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An Online Exchange Involving The Disposal Of Human Remains

Sis: i’m pushing for a biz centerpiece on a business that cleans out skulls
hehe
some of the pictures are seriously just rows of human skulls
me: awesome
AWESOME
Sis: yes
they have some freaky pictures on the exhange
like gross. we don’t want people throwing up on the paper
me: haha
Sis: man, what if that was your job?
the company takes human and animal skulls, strips them of tissue, sanitizes and sells them
me: i’d hire a big guy and make him wear a zippered mask like the gimp in Pulp Fiction. i’d point to him and say “percy brings in more skulls than any other employee”
and it would freak people right the crap out
Sis: hahahahaha
percy?
me: i don’t know
it’s a creepy name
Sis: haha
me: especially for a GIANT IN A ZIPPER MASK
Sis: i laughed out loud and then my boss walked up
love it
now i can’t stop giggling
me: haha
awesome

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Aaron Sorkin, Studio 60

“Studio 60″: Conflict Shmonflict

I know, I know: Most of you think I should lay off “Studio 60.” But let me reiterate that I’m not out to bash the show, which I still think is better than most other programs on the air (it certainly beats people yelling at briefcases). It’s just disappointing that the show is having trouble finding its voice. Granted, it could likely find it in time; “Seinfeld” wasn’t even “Seinfeld” until its third season or so, all Chinese restaurant trips aside. But TV is a horribly numbers-oriented business, and I’m afraid NBC execs aren’t willing to let shows grow anymore. But anyway:
Somebody a lot smarter than I am figured out that all great dramas have three players. Whether it’s two men and the woman between them, or any one of a dozen other stories, the three players can ultimately be boiled down to two opposing forces and the conflict that defines their relationship. That conflict is a vital thing, since it drives the characters to interact and influences their decisions, while also acting as its own storytelling element. Aaron Sorkin’s first show about TV, “Sports Night,” has this in spades, and it’s another in the list of things missing from the new “Studio 60″ that, if things continue unabated, will keep the latter show from reaching the heights of the former.
“Sports Night” dealt with a sports news show on a third-rate cable net that was constantly trailing Fox Sports and ESPN in the ratings. From the get go, the producers and anchors struggled to do their show while putting up with interference from their corporate owners. Sorkin set the tone in the show’s second episode, “The Apology,” in which Dan Rydell gets a slap on the wrist from corporate after supporting the legalization of marijuana in an interview with Esquire. Sorkin’s druggy moralizing aside (and believe me, I’ll get to that another time), the episode highlighted the opposition between the heartfelt aims of the creatives and the ratings-oriented world of the corporate chiefs, and the role that executive producer Isaac Jaffe played in mediating the demands of both. For his public misstep, Dan is forced to issue an on-air apology to his viewers, and in the process reveals crucial elements of his emotional backstory. In a series full of great episodes, this one’s still one of the best.
The second season upped the stakes, thanks to Sorkin’s willingness to let the show reflect some of the offscreen struggles he was having with ABC. The fictional world of “Sports Night” had to deal with a ratings expert, played by William H. Macy, who was hired by the show’s corporate owners to shake up the program and bring in more viewers. It was a great story arc precisely because it drove home the conflict that had been brewing since the show’s inception. The resulting drama worked because the consequences felt real and immediate.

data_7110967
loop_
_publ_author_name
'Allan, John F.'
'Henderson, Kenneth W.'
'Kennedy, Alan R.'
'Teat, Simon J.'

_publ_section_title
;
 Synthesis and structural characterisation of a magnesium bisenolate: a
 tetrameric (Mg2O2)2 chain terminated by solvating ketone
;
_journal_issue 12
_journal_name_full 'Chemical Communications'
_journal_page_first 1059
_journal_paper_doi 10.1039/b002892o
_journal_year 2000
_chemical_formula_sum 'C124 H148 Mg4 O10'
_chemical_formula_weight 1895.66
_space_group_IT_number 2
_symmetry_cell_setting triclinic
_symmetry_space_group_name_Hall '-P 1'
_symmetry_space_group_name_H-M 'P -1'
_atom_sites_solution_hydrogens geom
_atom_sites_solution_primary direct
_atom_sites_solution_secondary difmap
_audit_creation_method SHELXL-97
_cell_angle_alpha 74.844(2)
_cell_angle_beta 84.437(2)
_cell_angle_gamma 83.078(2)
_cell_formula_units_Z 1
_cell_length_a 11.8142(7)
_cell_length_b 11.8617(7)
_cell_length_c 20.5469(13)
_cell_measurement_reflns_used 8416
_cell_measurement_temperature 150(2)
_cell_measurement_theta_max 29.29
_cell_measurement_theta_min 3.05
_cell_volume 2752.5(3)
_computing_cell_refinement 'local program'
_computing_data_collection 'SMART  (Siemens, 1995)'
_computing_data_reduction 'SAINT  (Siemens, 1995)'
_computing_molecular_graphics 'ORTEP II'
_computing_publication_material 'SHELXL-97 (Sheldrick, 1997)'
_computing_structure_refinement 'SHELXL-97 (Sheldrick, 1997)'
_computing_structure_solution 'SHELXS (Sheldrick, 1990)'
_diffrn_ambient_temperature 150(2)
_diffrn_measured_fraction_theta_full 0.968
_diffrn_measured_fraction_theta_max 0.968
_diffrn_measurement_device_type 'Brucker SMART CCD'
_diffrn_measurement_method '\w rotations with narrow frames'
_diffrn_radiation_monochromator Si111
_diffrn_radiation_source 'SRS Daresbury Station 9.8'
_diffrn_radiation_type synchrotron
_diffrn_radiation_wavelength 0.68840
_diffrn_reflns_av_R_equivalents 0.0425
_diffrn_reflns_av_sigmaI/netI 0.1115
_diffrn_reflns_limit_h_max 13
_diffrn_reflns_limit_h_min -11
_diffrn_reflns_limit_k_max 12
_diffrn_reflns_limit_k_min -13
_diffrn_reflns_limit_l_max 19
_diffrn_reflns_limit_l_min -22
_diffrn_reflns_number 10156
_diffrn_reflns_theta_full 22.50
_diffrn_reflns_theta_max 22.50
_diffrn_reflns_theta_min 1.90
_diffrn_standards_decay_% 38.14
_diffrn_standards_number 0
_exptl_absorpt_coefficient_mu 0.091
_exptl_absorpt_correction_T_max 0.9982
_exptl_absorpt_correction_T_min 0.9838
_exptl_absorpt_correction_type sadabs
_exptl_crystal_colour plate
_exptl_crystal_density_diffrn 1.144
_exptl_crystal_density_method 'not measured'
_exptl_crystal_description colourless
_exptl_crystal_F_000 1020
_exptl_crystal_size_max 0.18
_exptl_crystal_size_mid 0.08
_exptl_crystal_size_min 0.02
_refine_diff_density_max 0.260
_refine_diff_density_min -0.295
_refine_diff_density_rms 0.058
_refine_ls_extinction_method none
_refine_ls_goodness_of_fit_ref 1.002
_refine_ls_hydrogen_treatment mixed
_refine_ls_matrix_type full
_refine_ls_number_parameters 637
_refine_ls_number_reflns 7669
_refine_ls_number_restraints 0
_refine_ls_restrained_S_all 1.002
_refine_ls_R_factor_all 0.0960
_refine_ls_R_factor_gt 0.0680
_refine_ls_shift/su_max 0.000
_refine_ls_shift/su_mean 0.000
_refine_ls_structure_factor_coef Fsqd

But “Studio 60″ exists in a world without these consequences. The pilot episode dealt with executive producer Wes Mendell’s on-air breakdown, and the subsequent hiring of Matt and Danny to turn the show around. Yet after that, things seemed to settle down at the show-within-a-show. Steven Weber’s appearances as network exec Jack Rudolph have been sparse at best, and his threats have been rendered toothless by the show’s apparent ratings growth (though how a cold open featuring a horrible Gilbert and Sullivan rip-off is supposed to bring in viewers is beyond me). That’s the problem: The fictional “Studio 60″ is having too much success. There’s no conflict, no battle to overcome small odds and big foe to achieve something great. That’s not to say “Studio 60″ can’t or won’t change. But with nothing to fight for or struggle against, the show will have nothing to do except revel in its own apparent glories. I’d rather see a good fight than an easy victory.

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Uncategorized

Sunday Recap

• The reviews:
“To work as the historical-political thriller it aspires to be, The Last King of Scotland would require the nearly impossible: viewers unaware of Amin’s atrocities, so that those horrors are revealed to the audience at or near the same moment they’re revealed to Nicholas. As it is, we’re in the position of watching a slasher movie set in a glass house. We don’t have to guess if the killer is standing outside the door — we can see him plainly the whole time.”
“But Ryan Murphy (‘Nip/Tuck’), who adapted and directed Scissors, apparently didn’t read the same book the rest of us did. Burroughs’ memoir was funny and at times touching, but it never sought anyone’s pity. If you wept while reading it, it was because you were laughing too hard to breathe otherwise. But Murphy must have misread it, because his adaptation not only bastardizes the spirit of the memoir, it deeply disrespects it.”
“I admired the performances of Luke, Robbins, and the supporting cast; the cinematography is both handsome and lively; and many elements of South African life, such as the chanting of protesters during toyi-toyi, are used with beauty and expressiveness. Yet never did I feel the full moral urgency of Chamusso’s struggle or the complex set of motives driving Vos; it all remained a bit distant for me. Perhaps this fire is one I’ve just seen burn too many times.”
Saw III manages to improve on its predecessor in both critical terms and as raw entertainment. Theatergoers moved by the spirit of Halloween to sit through a grisly and unpleasant movie will not be disappointed by the buckets of blood and inventive means of human disposal.”
I’d like to add on a personal note that I wouldn’t see Saw III if it was playing on Heidi Klum’s back.
• I’m not outright bashing “Studio 60.” I’m just saying, Sorkin’s done a lot better.